Originally posted by WanderingKing
I'm a weak player (about 1100-1300 on the sites where I have an estabilished rating). This means I am very often unable to assess positions by myself. After I finish a (usually lost) game of rapid chess, I try to analyze it, but without much success. Being curious I ask Stockfish and I notice that seeing a number next to a move often satisfies my curio ...[text shortened]... ehind the number. Do you think this is harmful for my development? How should I use an engine?
My novice two cents: If you can't understand at least some of the logic behind the number, then I think you're just wasting your time with engine analysis. And maybe you're even harming your development, if you're using engine analysis as a crutch to avoid putting in the study time necessary to get better.
You can use engines to find tactical shots, that is, if you're willing to dig through the variations. The engine isn't just going to give you the tactics on a silver platter. And I don't think the engine will be able to explain the positional/strategic aspects of a game.
How should you use an engine? I really only use one for tactical analysis of games. (And I'm not even sure engine analysis makes you a stronger player. So you find a number of tactics you missed in a game, so what? What does that tell you, that you need to work on your tactics? I already knew that. 😉 )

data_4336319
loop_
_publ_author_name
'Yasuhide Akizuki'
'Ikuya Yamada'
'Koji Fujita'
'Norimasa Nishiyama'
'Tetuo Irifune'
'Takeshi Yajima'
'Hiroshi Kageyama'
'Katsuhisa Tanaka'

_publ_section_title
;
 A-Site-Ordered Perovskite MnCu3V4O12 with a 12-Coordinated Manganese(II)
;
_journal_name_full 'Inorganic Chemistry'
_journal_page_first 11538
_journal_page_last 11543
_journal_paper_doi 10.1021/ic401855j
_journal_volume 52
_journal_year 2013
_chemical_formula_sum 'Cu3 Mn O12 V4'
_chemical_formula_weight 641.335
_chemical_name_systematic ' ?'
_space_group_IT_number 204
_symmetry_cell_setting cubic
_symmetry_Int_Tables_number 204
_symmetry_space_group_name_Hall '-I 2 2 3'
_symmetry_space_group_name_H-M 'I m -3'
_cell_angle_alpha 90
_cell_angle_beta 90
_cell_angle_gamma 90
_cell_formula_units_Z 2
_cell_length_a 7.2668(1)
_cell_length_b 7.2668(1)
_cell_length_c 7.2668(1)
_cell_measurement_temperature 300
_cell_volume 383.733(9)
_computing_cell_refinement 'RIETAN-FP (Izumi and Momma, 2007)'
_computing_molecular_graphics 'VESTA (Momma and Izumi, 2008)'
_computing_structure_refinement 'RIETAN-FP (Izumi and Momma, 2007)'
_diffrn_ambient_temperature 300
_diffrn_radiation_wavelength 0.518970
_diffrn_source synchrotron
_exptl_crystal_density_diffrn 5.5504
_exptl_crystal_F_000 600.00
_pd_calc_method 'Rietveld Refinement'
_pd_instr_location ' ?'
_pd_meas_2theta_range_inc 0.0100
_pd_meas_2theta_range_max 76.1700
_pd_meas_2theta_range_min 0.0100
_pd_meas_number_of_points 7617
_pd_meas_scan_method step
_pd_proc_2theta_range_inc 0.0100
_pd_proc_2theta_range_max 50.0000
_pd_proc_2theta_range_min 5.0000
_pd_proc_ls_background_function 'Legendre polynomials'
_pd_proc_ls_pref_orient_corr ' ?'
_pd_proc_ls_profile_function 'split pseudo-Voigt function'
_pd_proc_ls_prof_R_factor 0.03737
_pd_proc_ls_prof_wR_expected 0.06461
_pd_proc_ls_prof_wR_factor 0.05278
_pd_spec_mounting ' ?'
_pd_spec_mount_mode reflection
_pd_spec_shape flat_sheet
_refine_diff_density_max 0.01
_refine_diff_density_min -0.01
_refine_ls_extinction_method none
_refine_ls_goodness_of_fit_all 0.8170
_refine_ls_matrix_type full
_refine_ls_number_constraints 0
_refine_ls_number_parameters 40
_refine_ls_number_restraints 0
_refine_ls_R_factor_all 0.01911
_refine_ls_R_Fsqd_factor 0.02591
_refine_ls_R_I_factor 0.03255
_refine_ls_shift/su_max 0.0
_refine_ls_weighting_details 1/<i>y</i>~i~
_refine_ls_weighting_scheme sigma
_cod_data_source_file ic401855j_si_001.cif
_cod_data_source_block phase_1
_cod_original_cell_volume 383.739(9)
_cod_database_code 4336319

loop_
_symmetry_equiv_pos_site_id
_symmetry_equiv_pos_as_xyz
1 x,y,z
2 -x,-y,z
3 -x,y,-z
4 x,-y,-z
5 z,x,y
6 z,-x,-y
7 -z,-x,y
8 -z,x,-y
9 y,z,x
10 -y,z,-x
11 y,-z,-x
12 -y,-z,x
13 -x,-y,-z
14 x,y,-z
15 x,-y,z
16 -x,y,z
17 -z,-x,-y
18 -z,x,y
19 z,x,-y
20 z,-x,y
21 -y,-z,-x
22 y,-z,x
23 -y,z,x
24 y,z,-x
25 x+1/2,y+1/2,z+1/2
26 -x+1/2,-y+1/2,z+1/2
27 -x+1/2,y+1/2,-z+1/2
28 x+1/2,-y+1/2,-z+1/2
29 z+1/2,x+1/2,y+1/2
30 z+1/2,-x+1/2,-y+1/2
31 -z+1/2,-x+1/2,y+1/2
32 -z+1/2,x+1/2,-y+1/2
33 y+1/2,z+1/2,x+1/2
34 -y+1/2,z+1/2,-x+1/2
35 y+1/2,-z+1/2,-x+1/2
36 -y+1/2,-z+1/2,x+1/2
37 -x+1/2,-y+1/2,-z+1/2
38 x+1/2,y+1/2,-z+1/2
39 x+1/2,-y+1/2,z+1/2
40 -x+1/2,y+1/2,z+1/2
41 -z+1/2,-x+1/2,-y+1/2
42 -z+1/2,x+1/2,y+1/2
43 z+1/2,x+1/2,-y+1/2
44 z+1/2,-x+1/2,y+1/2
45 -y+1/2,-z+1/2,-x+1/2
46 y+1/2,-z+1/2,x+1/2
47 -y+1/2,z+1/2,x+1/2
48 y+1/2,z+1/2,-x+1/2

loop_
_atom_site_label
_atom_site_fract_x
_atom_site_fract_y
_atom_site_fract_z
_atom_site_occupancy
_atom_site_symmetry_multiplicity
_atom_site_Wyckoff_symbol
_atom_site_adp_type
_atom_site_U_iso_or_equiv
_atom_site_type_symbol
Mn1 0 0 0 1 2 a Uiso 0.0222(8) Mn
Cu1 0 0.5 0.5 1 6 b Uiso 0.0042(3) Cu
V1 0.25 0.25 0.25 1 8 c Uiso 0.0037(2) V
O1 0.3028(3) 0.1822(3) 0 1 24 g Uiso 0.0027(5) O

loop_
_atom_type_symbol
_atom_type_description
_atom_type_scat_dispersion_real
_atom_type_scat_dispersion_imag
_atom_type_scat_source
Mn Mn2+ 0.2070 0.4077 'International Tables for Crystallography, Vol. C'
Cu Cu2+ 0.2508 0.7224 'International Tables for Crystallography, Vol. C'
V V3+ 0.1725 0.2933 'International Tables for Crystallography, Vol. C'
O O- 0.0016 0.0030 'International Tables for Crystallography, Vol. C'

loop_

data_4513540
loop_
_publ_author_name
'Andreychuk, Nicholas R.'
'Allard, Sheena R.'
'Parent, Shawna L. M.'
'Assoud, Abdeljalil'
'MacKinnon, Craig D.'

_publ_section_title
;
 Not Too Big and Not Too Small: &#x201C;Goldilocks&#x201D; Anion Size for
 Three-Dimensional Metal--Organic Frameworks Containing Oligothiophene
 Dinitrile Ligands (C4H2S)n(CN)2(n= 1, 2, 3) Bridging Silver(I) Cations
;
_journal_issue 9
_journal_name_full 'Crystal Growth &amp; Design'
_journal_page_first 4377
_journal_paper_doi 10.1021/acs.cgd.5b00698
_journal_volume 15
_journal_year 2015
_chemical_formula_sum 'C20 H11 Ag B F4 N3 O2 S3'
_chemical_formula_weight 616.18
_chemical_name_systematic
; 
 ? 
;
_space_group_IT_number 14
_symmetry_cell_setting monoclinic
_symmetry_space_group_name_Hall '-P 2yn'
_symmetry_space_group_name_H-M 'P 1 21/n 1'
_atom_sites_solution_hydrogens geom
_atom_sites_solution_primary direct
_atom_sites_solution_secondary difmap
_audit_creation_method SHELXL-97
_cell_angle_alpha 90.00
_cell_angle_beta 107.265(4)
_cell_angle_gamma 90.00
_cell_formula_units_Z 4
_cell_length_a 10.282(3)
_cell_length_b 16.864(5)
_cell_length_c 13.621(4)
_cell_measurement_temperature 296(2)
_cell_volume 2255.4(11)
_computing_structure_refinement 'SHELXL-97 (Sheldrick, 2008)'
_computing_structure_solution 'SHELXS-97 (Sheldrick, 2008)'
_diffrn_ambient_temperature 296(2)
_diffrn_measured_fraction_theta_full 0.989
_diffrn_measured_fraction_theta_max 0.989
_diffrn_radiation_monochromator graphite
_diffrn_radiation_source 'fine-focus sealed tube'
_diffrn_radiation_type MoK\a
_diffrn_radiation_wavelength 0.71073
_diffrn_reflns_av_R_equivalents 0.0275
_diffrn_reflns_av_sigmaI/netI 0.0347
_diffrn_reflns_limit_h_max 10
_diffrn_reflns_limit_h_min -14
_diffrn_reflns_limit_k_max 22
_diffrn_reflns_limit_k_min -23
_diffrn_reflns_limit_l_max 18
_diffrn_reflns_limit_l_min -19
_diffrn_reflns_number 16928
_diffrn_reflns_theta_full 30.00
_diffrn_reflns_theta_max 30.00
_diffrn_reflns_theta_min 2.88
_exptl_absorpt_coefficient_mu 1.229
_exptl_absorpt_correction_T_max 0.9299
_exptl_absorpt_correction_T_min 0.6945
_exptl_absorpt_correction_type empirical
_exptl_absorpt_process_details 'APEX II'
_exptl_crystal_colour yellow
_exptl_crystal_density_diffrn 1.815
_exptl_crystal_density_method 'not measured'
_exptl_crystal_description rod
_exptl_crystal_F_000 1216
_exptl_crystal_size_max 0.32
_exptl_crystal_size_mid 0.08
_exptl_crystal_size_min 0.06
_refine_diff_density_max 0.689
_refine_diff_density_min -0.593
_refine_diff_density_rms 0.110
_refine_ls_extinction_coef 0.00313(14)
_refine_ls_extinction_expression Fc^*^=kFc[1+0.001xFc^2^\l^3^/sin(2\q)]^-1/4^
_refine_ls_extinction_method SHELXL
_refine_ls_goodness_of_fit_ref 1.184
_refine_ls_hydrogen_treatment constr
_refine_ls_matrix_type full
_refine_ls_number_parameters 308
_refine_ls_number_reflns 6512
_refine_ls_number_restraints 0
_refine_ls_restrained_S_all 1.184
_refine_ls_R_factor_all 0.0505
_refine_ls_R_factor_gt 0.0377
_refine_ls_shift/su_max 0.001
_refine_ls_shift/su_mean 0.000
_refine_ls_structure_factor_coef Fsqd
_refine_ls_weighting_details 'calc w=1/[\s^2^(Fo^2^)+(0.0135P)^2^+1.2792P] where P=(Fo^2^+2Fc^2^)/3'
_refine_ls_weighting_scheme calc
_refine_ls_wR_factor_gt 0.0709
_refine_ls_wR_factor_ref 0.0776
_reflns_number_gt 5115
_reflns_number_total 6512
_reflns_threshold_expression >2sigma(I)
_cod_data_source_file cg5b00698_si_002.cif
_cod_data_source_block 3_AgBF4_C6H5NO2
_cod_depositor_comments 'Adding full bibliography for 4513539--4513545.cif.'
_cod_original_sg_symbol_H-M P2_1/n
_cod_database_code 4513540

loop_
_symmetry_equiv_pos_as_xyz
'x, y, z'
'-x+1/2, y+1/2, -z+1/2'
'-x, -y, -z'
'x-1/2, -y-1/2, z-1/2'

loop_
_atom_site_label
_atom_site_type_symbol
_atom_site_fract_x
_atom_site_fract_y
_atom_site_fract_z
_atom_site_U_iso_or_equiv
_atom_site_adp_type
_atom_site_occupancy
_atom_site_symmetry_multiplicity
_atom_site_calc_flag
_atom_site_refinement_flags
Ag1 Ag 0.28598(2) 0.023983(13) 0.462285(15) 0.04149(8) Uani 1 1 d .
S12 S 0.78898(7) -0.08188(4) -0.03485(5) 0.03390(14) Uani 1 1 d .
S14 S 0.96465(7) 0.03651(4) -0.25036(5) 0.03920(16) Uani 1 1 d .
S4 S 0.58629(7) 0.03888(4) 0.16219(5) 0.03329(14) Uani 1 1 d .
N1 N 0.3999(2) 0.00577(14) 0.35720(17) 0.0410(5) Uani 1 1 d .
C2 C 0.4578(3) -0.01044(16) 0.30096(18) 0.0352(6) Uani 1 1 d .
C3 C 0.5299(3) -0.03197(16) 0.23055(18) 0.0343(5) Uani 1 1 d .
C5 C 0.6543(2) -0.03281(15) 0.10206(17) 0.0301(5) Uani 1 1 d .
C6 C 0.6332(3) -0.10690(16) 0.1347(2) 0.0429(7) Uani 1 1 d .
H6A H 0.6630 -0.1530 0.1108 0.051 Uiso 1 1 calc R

When I analyze a game, I usually use Arena. I'm not saying Arena is best, it's just what I use and am most familiar with.
Actually, I think the first step in game analysis is to go through the game by yourself, without any silicon assistance. Try to find things that you missed during the game. Only after you've done that should you turn to engine analysis.
Once into the engine analysis phase, I'll usually start with an automatic analysis of the entire game. (Make sure the engine's multi-pv setting is off for this. If you run the auto analysis with multi-pv on, you'll get gibberish output.) You can choose 10 or 15 seconds per move, but even that will often result in variations that are 15 plies deep or more. I have a hard time understanding tactics deeper than about 6 plies (3 full moves). Instead of setting a time per move, you could set a number of plies per move, say about 8.
Automatic analysis will identify the major tactical blunders in the game, and the move numbers associated with those tactics should be easy to spot in the histogram chart.
Now, the second phase of analysis: Close out the automatic analysis window, click on the Edit button, and change the engine's pv setting to multi-pv. I usually pick a multi-pv setting of around 6, but that's just my preference. (Note that multi-pv slows down the depth search somewhat, but the advantage is that it not only gives you the best move, but it also gives you a number of "next-best" moves.) Now you can click on any move in the histogram that you're interested in, and then click on the Analysis button. Now you can go forward and backward through the moves in an attempt to figure out what the missed tactic is for that particular move. If you can figure out what the tactic is, great, you're a little higher on the knowledge curve. If not, you've just wasted some time. 🙂